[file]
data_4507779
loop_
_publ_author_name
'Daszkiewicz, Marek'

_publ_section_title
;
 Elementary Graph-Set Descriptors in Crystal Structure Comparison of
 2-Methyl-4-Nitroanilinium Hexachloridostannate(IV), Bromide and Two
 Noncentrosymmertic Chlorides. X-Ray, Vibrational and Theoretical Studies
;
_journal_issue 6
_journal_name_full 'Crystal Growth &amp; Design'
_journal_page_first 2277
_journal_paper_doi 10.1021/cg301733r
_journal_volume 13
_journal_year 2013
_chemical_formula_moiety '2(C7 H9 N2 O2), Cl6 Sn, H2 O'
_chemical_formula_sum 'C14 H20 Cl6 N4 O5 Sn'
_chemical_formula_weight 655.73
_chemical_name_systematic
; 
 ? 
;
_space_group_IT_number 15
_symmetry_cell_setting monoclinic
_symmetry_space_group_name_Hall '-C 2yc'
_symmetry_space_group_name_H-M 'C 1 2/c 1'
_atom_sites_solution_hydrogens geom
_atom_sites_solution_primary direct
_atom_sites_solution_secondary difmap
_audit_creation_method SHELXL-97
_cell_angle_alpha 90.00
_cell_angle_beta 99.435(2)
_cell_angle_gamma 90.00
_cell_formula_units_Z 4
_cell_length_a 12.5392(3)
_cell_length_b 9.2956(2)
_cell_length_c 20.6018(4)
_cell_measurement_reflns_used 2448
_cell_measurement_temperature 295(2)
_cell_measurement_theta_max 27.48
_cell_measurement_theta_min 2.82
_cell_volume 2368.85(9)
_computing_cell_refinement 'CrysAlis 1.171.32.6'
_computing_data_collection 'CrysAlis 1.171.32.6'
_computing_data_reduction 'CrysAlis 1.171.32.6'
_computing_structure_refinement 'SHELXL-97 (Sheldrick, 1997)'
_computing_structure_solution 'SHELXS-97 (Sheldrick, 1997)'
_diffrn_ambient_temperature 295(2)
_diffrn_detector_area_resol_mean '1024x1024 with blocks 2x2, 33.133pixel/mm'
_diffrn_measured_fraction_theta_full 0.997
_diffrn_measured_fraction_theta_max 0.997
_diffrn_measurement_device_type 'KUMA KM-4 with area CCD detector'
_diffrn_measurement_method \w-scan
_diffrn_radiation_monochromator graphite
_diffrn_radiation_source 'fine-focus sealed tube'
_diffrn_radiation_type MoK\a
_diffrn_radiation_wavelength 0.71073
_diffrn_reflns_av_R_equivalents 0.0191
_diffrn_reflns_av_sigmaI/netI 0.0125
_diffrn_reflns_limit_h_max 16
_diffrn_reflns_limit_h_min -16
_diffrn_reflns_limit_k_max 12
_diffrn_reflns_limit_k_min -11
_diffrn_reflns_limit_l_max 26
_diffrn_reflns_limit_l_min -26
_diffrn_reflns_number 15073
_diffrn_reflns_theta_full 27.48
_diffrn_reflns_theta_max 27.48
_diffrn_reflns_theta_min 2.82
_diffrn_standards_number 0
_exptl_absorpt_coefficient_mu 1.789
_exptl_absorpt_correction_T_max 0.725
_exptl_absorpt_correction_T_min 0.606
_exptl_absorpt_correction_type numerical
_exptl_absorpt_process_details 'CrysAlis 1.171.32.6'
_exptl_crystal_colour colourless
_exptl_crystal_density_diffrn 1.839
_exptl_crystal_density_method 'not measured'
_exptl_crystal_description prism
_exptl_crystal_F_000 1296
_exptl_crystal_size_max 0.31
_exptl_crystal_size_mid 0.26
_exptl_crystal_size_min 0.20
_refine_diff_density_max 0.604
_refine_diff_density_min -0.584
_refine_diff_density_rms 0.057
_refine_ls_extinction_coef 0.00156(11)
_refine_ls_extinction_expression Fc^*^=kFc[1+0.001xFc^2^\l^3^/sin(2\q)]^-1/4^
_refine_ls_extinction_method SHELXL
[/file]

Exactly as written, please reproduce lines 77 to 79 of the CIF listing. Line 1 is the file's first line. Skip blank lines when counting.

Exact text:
_exptl_crystal_colour colourless
_exptl_crystal_density_diffrn 1.839
_exptl_crystal_density_method 'not measured'